Dissociative scattering of molecular SiF3+ and SiF+ ions from a Cu (100) single crystal surface has been investigated in the incident energy range from 5 eV to 200 eV with a scattering angle of 77°. The ion intensities of dissociatively scattered ions and parent molecular ions were measured as a function of incident ion energy. The observation showed that the onset energies for the dissociation of SiF3+ and SiF+ ions are 30 eV and 40 eV, respectively, within a precision of ±2 eV. The obtained values are consistent with an impulsive collision model where dissociation of incident ion is caused by vibrational excitation during the collision.
The relationship between the electronic structures of ITO thin films and their optical and electric properties has been investigated by using X-ray photoelectron spectroscopy (XPS) and bremsstrahlung Isochromat spectroscopy (BIS). The spectra of the state densities of valence and conduction bands obtained from XPS and BIS are consistent with those calculated by DV-X molecular orbital method. The state density of the conduction band obtained from BIS increased gradually above Ef. This is related to high carrier mobility and high transparency in the short wavelength region of the ITO film. Curve fitting of the O1s XPS spectra revealed a peak at 531.1 eV embedded in the central part of the spectra, We propose that the oxygen atoms having the binding energy of 531.1 eV to the tin ions which produce carrier electrons in the conduction bands.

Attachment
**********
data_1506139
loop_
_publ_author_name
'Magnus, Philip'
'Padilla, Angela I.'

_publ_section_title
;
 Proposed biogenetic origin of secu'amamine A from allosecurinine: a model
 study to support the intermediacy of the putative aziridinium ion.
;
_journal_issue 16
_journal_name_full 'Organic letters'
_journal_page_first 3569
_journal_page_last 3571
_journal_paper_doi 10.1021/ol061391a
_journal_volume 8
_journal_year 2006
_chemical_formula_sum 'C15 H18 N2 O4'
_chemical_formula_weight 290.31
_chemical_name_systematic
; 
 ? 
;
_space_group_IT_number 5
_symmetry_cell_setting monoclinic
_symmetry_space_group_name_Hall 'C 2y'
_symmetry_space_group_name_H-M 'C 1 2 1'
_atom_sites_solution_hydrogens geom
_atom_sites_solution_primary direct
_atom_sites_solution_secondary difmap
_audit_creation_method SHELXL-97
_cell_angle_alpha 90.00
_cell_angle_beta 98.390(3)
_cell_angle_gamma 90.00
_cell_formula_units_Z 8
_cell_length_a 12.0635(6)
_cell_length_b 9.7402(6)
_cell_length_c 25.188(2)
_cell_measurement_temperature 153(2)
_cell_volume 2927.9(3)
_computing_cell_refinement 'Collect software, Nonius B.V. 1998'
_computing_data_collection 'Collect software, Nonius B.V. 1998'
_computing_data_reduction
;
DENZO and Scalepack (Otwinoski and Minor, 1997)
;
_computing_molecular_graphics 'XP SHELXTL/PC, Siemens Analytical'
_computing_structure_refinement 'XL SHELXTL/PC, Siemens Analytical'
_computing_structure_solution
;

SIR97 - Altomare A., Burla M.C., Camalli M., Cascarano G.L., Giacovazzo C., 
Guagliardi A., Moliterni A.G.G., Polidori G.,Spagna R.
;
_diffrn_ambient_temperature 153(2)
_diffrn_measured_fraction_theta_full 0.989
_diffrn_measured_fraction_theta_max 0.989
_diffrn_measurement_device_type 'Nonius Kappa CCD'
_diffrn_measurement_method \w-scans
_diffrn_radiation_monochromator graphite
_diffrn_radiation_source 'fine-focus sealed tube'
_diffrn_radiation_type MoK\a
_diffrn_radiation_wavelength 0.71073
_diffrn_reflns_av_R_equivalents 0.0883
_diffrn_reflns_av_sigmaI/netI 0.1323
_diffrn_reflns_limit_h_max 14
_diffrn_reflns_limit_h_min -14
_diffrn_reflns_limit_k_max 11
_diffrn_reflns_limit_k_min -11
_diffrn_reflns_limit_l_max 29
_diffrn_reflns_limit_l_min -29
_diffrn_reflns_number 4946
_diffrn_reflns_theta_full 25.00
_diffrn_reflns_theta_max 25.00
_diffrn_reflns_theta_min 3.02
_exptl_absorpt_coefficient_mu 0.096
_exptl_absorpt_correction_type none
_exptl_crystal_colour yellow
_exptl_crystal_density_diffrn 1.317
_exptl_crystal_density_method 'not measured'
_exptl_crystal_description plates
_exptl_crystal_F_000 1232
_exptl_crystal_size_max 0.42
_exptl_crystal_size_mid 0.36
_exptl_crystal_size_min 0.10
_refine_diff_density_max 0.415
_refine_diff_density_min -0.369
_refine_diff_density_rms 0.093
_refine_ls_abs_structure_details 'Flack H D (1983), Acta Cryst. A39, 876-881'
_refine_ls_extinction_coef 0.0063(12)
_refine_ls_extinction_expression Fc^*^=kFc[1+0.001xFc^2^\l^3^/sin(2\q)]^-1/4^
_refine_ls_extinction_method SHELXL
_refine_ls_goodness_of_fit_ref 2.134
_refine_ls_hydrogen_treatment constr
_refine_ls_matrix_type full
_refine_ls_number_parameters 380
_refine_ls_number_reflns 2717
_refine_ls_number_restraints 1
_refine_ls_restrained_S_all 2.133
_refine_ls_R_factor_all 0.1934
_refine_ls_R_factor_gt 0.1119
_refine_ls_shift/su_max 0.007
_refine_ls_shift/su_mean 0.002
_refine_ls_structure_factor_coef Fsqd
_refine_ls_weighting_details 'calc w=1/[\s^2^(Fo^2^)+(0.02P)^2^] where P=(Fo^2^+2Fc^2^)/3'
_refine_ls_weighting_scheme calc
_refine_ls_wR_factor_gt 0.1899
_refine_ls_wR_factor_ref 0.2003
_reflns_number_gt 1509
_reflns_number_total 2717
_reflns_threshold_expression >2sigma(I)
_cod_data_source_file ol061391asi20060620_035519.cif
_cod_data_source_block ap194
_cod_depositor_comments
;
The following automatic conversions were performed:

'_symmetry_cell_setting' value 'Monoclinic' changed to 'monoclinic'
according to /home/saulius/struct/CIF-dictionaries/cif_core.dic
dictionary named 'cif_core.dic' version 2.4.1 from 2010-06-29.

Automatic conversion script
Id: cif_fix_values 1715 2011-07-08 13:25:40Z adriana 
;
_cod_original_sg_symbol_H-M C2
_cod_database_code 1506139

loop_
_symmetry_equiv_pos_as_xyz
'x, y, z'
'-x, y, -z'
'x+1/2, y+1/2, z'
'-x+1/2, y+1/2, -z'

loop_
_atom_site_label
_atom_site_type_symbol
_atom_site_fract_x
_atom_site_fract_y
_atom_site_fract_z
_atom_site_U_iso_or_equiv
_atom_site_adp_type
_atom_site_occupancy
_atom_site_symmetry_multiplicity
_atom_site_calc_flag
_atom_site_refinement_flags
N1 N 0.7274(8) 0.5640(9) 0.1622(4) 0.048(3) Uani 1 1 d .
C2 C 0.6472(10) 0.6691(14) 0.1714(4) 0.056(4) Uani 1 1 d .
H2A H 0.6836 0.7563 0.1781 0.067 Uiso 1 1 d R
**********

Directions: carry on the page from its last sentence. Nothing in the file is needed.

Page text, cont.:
Reflection high-energy electron diffraction (RHEED) patterns, so far observed, are mixtures of those due to elastically and inelastically scattered electrons from the specimen surface. The background of the RHEED pattern, which consists of the signals attributed to inelastic electrons, sometimes disturbs the observation of detail diffraction features. In order to exclude these inelastic electrons, a retarding field analyzer was used as the energy filter. By using this energy filtered RHEED (EF-RHEED) apparatus, new RHEED patterns and rocking curves were obtained. In the EF-RHEED pattern of Si (001) 2 × 1 surface, a line pattern due to the disordering of the c (4 × 2) surface structure was clearly extracted from the background. In the EF-RHEED pattern of Si (111) 7 × 7 surface, some additional diffuse patterns were observed. Energy filtered rocking curves of diffraction spots are presented, which are different from conventional ones in their relative intensities. Especially, there is a serious difference when a diffraction spot goes through an intense Kikuchi line. Energy loss spectra of diffraction spots can be measured by this apparatus. It was found that the diffraction beams with very grazing take-off angle suffers a great probability of inelastic scattering from surface plasmon excitation.